In a statement, Sanders said the lawsuit was "just more grandstanding from CNN," and vowed that the White House will "vigorously defend" itself.
'That was a misfire! Don’t worry!' MSNBC left red-faced after on-screen graphic declares Florida Democrat the winner of governor's race a day before polls open
The nation got an impossibly early peek at the outcome of the hotly-contested Florida governor's race on MSNBC – after the network mistakenly posted a graphic of the results before the polls even opened.
The network posted a graphic showing the two candidates, Democrat Andrew Gillum and Republican Ron DeSantis, who are facing off in one of the nation's marquis contests, during its Monday night broadcast.
Deadline Hollywood, which posted a screen grab of the graphic, showed it had Gillum grabbing a narrow victory. It had precise vote totals with a 49.4 to 48.8 and a gap of fewer than 46,000 votes.
Yahoo News called the display of the flag “controversial.”
As some on social media quickly pointed out, Chief Shubert was proudly displaying a “Blue Lives Matter” flag during the face-off — a symbol that is widely seen as law enforcement’s insulting countermovement to the Black Lives Matter campaign, which aims to end systemic racism and violence against the African-American community.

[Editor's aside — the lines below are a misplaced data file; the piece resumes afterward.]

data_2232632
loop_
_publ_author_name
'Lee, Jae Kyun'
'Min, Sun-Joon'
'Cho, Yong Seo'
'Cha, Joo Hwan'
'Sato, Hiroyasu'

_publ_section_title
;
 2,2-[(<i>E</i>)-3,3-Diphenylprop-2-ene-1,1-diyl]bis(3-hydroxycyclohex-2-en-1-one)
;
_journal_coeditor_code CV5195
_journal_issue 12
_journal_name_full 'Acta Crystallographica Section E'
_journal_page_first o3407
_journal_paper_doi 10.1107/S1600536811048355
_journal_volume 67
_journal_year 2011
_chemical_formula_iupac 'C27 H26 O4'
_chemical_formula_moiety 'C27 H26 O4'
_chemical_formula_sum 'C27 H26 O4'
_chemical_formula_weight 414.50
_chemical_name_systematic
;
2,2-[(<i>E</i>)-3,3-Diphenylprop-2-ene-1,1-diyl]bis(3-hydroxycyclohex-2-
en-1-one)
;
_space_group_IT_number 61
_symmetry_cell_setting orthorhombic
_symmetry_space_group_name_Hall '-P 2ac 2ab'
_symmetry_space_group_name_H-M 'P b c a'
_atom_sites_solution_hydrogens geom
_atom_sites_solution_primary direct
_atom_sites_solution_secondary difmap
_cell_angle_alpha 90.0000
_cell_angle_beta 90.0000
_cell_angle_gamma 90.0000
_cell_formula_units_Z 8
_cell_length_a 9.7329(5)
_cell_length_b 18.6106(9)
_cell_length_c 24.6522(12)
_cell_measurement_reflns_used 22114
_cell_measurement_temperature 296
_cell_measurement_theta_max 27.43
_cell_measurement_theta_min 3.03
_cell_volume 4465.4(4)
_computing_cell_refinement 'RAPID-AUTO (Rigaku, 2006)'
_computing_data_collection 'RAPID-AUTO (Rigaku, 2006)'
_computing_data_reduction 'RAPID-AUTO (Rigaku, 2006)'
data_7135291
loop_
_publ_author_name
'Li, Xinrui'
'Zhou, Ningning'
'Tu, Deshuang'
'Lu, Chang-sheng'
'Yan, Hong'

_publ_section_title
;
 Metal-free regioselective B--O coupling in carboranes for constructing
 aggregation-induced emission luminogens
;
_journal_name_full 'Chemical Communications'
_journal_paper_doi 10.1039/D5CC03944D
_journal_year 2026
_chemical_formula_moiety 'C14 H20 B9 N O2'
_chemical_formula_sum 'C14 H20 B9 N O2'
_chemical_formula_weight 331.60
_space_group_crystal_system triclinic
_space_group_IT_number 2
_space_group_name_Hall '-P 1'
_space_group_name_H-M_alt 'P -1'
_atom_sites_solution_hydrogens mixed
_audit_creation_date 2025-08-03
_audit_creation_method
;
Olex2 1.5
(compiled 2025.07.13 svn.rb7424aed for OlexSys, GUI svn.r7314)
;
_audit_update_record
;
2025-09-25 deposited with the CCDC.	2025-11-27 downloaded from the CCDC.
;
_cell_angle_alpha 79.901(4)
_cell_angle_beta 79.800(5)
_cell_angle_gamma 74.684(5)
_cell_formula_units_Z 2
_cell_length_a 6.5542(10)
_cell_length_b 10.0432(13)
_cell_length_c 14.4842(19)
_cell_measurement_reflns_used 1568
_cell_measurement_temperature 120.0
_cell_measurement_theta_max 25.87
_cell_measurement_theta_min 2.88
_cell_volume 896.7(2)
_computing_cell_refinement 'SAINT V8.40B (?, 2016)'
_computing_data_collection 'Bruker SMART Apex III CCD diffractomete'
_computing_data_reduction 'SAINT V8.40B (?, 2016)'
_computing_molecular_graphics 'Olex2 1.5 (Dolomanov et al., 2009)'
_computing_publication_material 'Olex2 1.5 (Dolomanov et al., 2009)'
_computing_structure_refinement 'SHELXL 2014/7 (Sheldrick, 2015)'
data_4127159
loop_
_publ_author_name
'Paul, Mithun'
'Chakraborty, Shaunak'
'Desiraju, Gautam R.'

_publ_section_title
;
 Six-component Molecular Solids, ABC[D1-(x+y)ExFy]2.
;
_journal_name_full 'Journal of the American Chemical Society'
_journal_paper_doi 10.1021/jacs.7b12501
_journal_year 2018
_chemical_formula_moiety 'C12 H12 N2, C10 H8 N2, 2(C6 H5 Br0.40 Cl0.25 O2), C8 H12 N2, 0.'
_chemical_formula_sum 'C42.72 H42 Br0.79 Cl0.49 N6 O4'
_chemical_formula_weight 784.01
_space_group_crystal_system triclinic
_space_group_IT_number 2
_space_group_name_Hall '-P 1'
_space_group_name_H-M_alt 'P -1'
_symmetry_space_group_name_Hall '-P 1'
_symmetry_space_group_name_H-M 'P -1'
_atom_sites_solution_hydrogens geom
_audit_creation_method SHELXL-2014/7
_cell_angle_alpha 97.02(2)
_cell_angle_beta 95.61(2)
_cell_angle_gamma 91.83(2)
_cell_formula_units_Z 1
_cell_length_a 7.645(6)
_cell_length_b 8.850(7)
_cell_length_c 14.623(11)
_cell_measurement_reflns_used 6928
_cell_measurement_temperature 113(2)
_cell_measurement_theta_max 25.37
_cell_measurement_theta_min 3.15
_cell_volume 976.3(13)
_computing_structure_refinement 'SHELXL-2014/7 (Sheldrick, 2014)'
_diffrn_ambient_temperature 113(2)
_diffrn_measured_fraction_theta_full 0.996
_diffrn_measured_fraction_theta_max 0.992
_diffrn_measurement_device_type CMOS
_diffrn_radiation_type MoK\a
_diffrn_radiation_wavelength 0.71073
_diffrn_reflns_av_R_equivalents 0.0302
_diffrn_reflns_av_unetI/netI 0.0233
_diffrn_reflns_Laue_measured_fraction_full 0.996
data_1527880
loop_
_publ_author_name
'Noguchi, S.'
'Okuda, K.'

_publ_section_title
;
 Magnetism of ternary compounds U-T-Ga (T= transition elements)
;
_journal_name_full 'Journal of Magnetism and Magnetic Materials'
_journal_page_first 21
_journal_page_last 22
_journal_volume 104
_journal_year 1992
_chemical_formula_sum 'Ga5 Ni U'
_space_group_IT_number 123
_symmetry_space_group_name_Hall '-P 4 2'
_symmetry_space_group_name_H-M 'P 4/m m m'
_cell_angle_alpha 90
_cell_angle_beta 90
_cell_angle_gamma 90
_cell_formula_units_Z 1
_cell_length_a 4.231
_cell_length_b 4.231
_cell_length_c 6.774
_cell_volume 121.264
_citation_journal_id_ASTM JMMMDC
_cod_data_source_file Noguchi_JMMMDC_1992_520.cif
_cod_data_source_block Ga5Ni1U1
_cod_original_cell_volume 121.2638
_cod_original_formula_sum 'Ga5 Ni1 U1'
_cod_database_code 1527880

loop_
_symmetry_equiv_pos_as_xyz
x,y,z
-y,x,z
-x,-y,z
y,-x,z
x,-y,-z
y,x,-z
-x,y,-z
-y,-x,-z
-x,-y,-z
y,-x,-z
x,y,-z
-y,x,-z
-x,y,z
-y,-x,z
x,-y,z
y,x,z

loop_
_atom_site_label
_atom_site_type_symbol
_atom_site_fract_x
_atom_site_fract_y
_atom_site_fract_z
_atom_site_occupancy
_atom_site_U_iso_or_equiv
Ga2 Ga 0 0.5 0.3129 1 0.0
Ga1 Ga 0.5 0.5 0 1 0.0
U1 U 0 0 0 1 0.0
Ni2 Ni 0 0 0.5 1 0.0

Deadspin also derided the use of the flag to honor the hero cops.
For those who don’t know, “Blue Lives Matter” is an explicit reaction by law enforcement to the Black Lives Matter movement, which aims to end racial prejudice in policing. It’s a rallying cry used by some of the most empowered workers in America as propaganda against vulnerable people who are simply asking not to be killed or abused by state actors, and its endorsement by the Penguins is a gross slap in the face to some of their most marginalized fans.